First up were Sonos, a six-piece vocal ensemble from Southern California that performs a cappella covers of songs by popular indie artists. Sonos are Paul Peglar, Ben McLain, Rachel Bearer, Jessica Freedman, Katharine Anne Hoye, and Christopher Given Harrison. I was unfamiliar with them before the concert, but they can count me among their fans now. I was particularly impressed with human beatbox Ben McLain and the vocals of Jessica Freedman, whose seraphic voice sounds similar to that of The Bird & The Bee‘s Inara George. Among the re-imagined a cappella covers they performed at the concert were Radiohead’s “Everything In Its Right Place”, Fleet Foxes’ “White Winter Hymnal”, and “Oh What A World” by Rufus Wainwright.

Mountain Stage singer Julie Adams gave her rendition of “These Days” before the incomparable, brilliant, amazing Vic Chesnutt took the stage. I think it was in 2002 when I first saw Vic at Mountain Stage, shortly before he released Silver Lake. The best word I can use to describe his set back then is transcendent. His performance of “In My Way, Yes” was particularly moving. His recent collaboration with Elf Power, Dark Developments, has a slightly harder sound, so I didn’t expect him to duplicate the magic of his past performance. But he did.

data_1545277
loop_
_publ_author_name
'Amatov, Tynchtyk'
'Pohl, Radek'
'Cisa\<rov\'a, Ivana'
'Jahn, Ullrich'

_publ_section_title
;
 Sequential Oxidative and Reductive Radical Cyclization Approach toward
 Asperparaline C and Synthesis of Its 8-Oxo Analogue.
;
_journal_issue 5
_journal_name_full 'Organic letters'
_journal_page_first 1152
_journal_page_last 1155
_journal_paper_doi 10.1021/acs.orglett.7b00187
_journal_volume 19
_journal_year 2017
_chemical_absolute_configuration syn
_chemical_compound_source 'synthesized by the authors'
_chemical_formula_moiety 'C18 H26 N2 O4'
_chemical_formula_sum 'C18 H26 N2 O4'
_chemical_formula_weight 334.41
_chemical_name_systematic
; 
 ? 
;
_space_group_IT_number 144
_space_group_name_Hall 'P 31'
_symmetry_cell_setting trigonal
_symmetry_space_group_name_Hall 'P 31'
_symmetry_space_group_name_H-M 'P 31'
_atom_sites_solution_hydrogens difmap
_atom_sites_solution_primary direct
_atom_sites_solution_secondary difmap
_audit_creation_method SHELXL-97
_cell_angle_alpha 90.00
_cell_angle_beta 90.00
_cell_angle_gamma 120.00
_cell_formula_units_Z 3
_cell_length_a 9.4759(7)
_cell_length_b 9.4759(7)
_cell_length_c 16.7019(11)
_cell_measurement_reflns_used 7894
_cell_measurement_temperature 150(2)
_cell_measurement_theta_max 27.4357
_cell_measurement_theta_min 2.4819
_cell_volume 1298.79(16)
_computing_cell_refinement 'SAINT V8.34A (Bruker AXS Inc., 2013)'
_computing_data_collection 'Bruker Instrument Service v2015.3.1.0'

After some lighthearted banter with host Larry Groce, Vic sang “Mystery”. The Mountain Stage band joined him for the song, and it made me wish pianist Bob Thompson would branch out into rock more often. Thompson’s beautiful piano playing was the perfect complement for Vic’s voice.